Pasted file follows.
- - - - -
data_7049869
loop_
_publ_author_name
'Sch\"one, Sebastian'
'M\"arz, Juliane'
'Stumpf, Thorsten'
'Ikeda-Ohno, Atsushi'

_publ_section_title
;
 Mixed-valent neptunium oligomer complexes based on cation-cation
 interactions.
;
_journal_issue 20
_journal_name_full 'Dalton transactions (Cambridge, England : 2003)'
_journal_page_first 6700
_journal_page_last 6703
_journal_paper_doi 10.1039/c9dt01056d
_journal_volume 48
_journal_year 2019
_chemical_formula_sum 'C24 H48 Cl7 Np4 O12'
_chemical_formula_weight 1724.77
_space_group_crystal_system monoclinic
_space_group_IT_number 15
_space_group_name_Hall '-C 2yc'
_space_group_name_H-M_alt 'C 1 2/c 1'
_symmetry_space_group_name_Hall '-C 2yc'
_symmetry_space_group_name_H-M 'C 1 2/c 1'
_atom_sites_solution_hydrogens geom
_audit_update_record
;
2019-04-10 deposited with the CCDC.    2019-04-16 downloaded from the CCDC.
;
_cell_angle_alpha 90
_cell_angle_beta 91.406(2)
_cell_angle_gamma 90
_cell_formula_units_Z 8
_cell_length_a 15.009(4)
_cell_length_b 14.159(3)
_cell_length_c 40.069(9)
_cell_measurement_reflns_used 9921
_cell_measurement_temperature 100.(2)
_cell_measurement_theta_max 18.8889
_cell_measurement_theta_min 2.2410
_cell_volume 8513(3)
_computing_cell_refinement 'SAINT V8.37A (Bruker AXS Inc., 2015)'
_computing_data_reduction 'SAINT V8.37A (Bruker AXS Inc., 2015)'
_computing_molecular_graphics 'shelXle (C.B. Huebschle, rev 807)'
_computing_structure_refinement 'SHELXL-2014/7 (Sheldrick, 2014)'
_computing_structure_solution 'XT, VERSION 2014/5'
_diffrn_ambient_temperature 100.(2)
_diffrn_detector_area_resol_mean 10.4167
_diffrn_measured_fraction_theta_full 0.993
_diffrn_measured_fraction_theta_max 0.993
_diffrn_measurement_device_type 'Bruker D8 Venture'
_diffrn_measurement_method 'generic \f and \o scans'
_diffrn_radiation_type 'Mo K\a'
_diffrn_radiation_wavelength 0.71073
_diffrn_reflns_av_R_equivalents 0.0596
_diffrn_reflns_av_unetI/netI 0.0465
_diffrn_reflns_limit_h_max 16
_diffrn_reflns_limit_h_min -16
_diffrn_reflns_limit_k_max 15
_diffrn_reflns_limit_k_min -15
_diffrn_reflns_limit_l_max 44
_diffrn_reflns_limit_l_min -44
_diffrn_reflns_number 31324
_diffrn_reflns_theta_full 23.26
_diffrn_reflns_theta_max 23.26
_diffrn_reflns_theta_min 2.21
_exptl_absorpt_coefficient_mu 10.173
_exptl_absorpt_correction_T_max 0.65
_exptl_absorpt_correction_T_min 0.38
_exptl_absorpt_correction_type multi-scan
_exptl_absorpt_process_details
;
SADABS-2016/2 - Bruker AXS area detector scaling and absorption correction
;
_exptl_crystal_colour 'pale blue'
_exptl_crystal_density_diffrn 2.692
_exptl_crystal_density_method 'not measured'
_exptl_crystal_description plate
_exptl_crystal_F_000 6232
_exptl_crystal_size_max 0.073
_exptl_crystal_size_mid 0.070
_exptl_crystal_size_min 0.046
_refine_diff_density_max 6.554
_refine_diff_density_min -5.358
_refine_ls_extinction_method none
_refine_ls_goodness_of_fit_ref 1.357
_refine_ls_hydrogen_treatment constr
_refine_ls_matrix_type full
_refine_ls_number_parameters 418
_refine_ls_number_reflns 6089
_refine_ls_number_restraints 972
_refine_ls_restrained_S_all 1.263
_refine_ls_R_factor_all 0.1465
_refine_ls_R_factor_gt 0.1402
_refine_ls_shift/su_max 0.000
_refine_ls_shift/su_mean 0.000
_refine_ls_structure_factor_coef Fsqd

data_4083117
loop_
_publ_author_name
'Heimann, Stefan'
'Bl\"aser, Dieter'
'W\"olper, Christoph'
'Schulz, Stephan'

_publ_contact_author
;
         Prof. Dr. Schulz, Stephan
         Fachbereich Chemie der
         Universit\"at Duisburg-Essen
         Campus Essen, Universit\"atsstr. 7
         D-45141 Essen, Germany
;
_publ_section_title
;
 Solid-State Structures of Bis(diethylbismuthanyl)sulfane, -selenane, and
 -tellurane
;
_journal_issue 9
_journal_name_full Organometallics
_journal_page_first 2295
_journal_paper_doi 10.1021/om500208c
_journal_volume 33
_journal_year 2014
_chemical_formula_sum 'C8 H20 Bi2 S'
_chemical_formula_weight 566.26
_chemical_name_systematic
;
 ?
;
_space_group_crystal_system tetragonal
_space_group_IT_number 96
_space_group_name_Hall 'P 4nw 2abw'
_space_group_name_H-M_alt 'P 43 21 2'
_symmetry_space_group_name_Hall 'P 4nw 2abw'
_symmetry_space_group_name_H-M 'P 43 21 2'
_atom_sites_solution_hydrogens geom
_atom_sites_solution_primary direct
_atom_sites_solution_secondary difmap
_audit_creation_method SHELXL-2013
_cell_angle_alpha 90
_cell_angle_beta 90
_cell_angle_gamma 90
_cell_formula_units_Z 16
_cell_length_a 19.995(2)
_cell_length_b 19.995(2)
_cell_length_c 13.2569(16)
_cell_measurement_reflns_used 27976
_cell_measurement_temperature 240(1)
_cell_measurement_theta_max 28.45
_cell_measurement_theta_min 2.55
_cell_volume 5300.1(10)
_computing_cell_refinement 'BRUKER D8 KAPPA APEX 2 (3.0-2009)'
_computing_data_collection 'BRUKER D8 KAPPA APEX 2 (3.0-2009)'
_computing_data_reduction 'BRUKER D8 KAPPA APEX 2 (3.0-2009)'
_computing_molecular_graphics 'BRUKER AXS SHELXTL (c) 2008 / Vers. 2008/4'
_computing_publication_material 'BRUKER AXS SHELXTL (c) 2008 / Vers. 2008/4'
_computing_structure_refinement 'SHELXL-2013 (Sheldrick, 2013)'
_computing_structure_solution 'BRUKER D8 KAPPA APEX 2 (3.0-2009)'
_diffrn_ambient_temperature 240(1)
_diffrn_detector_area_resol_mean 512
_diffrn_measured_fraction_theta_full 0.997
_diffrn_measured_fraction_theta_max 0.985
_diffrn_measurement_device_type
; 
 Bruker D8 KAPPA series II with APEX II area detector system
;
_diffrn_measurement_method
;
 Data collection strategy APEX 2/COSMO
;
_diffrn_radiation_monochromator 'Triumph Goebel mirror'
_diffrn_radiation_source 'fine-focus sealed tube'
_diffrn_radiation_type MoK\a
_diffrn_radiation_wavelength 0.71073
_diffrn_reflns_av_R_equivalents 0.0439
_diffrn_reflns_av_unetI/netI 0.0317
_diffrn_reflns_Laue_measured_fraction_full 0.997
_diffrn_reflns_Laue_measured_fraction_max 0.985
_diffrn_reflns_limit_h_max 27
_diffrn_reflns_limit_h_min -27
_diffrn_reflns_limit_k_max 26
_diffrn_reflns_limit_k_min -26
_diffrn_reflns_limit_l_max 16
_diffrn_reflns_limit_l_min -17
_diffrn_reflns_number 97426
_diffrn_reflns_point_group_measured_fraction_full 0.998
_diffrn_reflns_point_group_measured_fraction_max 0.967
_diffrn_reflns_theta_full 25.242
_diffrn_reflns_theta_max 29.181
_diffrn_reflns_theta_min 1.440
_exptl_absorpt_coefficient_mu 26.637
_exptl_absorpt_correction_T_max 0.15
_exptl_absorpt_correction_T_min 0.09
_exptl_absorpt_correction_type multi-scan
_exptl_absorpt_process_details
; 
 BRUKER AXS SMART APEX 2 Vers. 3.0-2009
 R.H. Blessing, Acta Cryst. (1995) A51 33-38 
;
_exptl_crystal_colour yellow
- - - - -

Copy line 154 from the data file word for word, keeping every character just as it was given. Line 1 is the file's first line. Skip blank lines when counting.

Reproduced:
_cell_volume 5300.1(10)